Aryna Sabalenka ended Coco Gauff's season-opening and Grand Slam-winning streak in Thursday night's Australian Open semifinals, but the American insists she can draw 'a lot of positives' from her run in Melbourne.
One of them? A 201 kmh (124.9 mph) serve she hit in the eighth game of the first set. It was the fastest serve of the women's fortnight and the third fastest in tournament history.
But for the No.4 seed, serves like that came too few and far between. Gauff landed only 54% of first serves in the 7-6(2), 6-4 defeat and double-faulted eight times. She told reporters after the match she wished she'd made a few more and that she felt it was the difference between winning and losing.
"I had chances in both sets, but she played better tonight," Gauff said. "I felt like I did my best with the game plan that I had. I think it just came down to a couple of points, and that's tennis.
"I didn't feel like I played bad. I just felt there were certain points that I just didn't win. Which I prefer this match over the last match that I played [in the quarterfinals against Marta Kostyuk]. So it's tough with the result, but I'm trying to look at the positives."
Gauff, who beat Sabalenka in the 2023 US Open final, had won her past 12 matches at Grand Slam tournaments and her first 10 matches of 2024. In Australia, she trailed 5-2 in the first set against the defending champion Sabalenka but rallied for a 6-5 lead -- and was two points away from winning the first set. She also had 0-30 on Sabalenka's serve in the eighth game of the second set.
While the No.4 seed rued some missed chances, she also credited Sabalenka for raising her level of play. The No.2 seed hit 33 winners to Gauff's 22 to beat her for the third time in seven career meetings.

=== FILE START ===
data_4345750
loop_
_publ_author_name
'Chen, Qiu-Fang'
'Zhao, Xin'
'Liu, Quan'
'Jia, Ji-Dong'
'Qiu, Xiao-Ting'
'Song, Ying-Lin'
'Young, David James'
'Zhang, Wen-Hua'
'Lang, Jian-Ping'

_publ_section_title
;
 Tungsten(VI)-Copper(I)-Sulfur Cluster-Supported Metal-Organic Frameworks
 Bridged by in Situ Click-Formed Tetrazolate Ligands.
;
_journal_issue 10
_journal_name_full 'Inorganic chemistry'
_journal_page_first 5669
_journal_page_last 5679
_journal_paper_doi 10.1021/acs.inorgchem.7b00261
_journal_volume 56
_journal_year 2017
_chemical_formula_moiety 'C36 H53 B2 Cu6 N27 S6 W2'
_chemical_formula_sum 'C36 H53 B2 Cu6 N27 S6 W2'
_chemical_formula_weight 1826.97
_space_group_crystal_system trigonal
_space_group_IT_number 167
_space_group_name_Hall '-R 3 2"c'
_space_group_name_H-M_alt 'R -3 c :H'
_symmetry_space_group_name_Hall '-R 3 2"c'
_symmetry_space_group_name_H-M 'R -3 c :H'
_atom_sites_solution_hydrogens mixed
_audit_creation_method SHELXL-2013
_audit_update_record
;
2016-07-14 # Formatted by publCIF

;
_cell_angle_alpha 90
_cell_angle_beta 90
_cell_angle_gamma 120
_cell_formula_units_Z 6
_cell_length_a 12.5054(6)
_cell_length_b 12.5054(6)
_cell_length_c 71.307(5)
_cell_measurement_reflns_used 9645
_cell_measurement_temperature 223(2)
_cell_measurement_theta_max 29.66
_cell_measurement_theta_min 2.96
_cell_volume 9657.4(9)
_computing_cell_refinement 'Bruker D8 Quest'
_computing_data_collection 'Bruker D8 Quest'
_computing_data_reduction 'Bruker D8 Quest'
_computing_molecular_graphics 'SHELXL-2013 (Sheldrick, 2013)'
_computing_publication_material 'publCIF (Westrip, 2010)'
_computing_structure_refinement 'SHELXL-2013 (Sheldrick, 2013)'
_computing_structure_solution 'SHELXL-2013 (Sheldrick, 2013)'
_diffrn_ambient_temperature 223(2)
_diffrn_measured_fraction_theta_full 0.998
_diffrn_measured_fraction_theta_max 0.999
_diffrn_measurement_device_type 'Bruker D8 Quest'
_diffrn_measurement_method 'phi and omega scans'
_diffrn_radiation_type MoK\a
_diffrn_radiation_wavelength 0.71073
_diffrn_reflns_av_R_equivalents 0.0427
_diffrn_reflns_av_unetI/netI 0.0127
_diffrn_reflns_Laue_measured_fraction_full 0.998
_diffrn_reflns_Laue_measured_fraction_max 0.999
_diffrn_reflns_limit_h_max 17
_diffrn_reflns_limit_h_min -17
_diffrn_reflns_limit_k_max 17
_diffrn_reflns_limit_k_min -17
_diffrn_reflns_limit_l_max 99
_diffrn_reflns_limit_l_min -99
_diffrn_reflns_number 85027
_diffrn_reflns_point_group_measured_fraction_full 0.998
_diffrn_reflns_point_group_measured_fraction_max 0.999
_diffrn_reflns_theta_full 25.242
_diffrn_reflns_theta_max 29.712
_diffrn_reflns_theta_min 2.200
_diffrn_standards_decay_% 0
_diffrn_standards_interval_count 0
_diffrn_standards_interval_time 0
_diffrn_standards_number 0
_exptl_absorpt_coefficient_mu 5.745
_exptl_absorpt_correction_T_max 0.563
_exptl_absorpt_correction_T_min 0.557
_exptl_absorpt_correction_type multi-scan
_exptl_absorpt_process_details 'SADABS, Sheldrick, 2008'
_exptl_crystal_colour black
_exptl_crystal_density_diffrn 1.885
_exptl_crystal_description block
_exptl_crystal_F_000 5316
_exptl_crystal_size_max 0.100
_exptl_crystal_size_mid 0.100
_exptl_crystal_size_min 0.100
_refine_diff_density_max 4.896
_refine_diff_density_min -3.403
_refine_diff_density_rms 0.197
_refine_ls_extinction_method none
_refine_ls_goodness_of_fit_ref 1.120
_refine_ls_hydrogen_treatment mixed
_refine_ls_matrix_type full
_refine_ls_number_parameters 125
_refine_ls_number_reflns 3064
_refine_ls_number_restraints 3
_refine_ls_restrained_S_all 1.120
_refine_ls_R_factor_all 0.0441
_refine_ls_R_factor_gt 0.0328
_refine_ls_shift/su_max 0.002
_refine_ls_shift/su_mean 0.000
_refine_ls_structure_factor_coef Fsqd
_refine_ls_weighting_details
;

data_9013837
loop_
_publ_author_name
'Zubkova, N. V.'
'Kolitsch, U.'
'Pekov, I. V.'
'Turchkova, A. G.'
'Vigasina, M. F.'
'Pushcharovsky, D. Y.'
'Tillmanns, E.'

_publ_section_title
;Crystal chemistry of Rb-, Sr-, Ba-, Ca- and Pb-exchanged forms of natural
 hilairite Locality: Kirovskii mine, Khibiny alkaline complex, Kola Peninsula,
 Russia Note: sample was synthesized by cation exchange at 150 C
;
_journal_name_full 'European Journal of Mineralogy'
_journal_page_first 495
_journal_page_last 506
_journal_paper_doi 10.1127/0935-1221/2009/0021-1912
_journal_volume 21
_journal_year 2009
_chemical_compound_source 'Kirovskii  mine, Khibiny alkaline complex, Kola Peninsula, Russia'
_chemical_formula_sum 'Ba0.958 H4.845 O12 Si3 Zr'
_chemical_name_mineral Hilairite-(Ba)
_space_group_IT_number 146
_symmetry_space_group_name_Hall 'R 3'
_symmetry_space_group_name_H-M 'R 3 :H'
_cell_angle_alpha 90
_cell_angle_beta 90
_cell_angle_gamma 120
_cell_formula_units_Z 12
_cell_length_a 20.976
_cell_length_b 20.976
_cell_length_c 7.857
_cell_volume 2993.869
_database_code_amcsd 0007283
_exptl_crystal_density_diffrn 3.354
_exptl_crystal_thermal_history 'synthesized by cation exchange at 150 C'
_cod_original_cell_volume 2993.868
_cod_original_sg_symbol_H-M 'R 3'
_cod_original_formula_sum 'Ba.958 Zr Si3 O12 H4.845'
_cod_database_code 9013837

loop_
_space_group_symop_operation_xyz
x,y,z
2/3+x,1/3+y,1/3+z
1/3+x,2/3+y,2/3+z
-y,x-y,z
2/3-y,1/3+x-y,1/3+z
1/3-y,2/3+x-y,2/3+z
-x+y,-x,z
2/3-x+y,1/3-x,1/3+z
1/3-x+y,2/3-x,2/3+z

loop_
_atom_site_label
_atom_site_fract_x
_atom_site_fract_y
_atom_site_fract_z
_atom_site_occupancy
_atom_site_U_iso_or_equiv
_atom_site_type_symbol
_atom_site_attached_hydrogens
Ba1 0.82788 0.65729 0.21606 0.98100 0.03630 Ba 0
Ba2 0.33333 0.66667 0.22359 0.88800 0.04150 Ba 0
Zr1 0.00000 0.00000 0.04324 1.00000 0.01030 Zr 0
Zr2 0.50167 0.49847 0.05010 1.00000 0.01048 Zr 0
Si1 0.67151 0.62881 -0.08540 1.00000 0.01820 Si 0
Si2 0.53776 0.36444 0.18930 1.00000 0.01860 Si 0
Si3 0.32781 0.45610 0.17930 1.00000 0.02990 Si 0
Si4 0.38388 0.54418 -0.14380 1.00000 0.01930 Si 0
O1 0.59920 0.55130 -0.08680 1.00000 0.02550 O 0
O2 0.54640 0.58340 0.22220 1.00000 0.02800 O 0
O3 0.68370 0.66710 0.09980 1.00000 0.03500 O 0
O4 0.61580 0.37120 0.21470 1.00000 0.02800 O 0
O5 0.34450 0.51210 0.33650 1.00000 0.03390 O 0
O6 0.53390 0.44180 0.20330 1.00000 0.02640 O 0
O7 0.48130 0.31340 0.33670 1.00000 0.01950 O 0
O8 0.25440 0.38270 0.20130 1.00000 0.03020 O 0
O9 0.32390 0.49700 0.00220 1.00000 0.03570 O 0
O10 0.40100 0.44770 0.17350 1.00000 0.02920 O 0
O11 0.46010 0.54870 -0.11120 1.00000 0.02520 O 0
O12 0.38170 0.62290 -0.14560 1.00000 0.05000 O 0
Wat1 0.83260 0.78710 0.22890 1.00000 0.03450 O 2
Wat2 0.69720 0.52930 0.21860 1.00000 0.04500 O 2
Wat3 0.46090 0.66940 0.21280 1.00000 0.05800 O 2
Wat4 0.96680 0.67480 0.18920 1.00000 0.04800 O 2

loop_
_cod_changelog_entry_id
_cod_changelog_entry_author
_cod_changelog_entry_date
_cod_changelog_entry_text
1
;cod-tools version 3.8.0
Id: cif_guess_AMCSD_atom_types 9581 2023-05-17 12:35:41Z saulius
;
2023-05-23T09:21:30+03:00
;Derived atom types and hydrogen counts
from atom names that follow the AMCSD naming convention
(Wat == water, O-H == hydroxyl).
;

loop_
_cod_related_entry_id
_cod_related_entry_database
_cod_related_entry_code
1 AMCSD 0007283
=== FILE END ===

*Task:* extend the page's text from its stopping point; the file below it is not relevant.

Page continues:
"A loss is a loss," Gauff said. "At this stage, in any tournament, but especially a Grand Slam, whether I lost 1 and 1 or like I did today or in a third-set tiebreaker, I still think it would hurt just as much. I am disappointed, because I did feel good going out on the court. But at the end of the day she was the better player. She played those points better. I feel like I have a lot to improve."
The next time Gauff steps on court at a major -- at Roland Garros in May -- she'll be 20 years old. Reflecting on the first five years of her Grand Slam career in which she become the youngest American woman to win the US Open singles title since Serena Williams in 1999, Gauff said she was trying to cut through the sting of her post-loss disappointment to feel proud of her entire body of work.
"I tend to be hard on myself, so I feel like today I was, like, 'Dang,' but I think looking back of, overall, this stage of my life, it was obviously a successful time," she said.
"I saw a stat that I think I'm up there with Serena and [Jennifer] Capriati with the most wins at Slams [as a teenager]. I saw that and it made me feel -- I don't know, I just feel like I look at the glass half empty, so I'm negative. Then I looked at that stat and I'm like they had great careers. So I'm like I'm in the right direction. I just have to remind myself of the journey and not so much of the moment.
"I am really proud of myself. I did want to win a Slam as a teenager, and I did that. Obviously, today I was hoping to get No. 2 or at least give myself a chance to get No. 2. It didn't happen, but I feel like I'm there. So hopefully I can go only upwards from here."